They believe so because scientific instruments on India’s first unmanned lunar mission, Chandrayaan-1, picked up signatures of organic matter on parts of the Moon’s surface, Surendra Pal, associate director, Isro Satellite Centre (Isac), said at the international radar symposium here on Friday.
Organic matter consists of organic compounds, which consists of carbon — the building block of life.
It indicates the formation of life or decay of a once-living matter.
Pal said the signatures were relayed back to the Bylalu deep space network station near Bangalore by the mass spectrometer on board the Indian payload, the moon impact probe (MIP), on November 14, 2008.
The relay of data happened moments before it crashed near the Moon’s south pole. The MIP was the first experiment of the Chandrayaan-1 mission, which was launched on October 22, 2008.
Pal, however, did not elaborate, but concluded saying “the findings are being analysed and scrutinised for validation by Isro scientists and peer reviewers”.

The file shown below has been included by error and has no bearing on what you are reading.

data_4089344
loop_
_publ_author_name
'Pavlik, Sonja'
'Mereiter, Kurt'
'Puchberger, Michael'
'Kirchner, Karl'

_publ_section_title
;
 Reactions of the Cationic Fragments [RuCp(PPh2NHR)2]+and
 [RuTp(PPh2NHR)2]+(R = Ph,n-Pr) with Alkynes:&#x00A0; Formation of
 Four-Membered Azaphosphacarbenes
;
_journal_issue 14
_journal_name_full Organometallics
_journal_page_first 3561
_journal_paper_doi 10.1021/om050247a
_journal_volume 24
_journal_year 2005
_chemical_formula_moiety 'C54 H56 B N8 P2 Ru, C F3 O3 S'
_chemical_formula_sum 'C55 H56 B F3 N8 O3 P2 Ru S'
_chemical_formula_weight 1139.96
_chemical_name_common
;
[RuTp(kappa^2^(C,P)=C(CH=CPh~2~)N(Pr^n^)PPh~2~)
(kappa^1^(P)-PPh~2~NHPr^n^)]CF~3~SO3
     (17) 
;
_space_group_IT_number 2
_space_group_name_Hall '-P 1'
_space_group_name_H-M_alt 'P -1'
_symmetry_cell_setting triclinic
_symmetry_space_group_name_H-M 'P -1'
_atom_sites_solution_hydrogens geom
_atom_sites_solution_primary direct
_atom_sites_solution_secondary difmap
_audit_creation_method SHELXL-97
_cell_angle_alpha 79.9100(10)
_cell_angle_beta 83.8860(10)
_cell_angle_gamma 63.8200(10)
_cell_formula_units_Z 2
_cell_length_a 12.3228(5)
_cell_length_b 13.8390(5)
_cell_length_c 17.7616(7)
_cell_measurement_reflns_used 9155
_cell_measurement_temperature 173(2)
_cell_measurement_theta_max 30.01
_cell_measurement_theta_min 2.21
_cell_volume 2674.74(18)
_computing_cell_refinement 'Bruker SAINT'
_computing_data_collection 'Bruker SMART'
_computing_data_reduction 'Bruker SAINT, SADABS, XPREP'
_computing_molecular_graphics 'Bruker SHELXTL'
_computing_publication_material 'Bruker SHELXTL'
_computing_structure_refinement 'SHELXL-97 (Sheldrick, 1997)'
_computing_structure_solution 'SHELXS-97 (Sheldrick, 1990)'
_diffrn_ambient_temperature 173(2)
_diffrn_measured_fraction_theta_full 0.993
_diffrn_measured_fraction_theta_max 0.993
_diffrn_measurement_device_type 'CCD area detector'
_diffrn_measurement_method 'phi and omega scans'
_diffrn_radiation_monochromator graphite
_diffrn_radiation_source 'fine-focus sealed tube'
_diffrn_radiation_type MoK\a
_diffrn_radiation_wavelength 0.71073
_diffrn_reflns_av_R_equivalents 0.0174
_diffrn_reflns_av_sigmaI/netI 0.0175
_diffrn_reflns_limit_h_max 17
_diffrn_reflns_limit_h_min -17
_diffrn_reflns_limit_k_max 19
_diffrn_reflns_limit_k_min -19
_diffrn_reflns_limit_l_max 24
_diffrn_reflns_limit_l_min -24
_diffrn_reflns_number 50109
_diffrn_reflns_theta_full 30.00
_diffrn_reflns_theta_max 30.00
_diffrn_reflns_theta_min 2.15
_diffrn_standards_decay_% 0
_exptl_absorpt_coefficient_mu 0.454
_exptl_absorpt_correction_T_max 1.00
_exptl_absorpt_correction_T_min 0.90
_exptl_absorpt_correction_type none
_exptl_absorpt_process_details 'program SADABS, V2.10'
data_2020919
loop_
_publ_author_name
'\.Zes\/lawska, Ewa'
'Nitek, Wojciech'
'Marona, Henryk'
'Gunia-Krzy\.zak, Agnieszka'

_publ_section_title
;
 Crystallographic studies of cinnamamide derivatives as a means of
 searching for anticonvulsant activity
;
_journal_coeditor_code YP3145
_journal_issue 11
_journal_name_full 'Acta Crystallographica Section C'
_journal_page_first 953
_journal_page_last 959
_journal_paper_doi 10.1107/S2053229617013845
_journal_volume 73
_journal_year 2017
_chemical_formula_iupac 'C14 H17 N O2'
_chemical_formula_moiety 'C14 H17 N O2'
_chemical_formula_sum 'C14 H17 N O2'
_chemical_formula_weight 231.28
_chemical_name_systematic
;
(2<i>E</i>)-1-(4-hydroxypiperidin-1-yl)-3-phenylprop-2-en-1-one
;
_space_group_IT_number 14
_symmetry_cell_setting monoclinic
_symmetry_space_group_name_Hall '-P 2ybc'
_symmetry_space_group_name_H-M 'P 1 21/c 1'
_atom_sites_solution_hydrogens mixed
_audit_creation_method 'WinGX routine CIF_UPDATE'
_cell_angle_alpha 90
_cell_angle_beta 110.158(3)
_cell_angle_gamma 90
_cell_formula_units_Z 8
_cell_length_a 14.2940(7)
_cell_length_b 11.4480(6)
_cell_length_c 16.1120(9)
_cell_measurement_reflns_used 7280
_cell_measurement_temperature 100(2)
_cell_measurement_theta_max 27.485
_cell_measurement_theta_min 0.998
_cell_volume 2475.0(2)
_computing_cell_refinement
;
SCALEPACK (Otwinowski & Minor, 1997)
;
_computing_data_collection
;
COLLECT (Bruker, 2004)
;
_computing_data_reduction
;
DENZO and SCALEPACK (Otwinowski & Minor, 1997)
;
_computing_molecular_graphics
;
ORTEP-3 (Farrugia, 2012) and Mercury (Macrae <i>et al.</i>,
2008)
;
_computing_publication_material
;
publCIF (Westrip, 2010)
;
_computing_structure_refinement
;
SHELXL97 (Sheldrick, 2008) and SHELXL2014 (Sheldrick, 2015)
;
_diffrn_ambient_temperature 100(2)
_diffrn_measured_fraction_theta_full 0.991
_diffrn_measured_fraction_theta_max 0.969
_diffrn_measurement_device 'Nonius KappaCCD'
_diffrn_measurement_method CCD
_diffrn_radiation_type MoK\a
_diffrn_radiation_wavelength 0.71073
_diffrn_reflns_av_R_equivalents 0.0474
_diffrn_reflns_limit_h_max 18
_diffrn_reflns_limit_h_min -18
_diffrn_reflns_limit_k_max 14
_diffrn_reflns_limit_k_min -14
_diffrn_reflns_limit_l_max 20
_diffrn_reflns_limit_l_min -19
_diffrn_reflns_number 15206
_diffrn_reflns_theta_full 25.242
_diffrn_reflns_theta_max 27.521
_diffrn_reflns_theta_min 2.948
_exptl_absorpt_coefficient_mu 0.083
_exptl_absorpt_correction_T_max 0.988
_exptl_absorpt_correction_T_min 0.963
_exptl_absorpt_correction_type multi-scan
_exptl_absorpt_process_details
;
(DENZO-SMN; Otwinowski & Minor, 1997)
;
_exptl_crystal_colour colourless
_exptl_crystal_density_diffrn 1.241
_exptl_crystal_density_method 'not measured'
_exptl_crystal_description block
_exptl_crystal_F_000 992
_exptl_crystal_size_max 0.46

“It is too early to say anything,” said the director of Isro’s space physics laboratory R Sridharan, who is heading the team of MIP data analysis and study. He, however, did not deny the finding.
DNA later inquired with other senior Chandrayaan-1 mission scientists, who not only confirmed the finding, but gave further details.
“Certain atomic numbers were observed that indicated the presence of carbon components. This indicates the possibility of the presence of organic matter (on the Moon),” a senior scientist told DNA.
Interestingly, similar observations were made by the US’s first manned Moon landing mission, the Apollo-11, in July 1969, which brought lunar soil samples back to Earth. But due to a lack of sophisticated equipment then, the scientists could not confirm the finding.
However, traces of amino acids, which are basic to life, were found in the soil retrieved by the Apollo-11 astronauts. …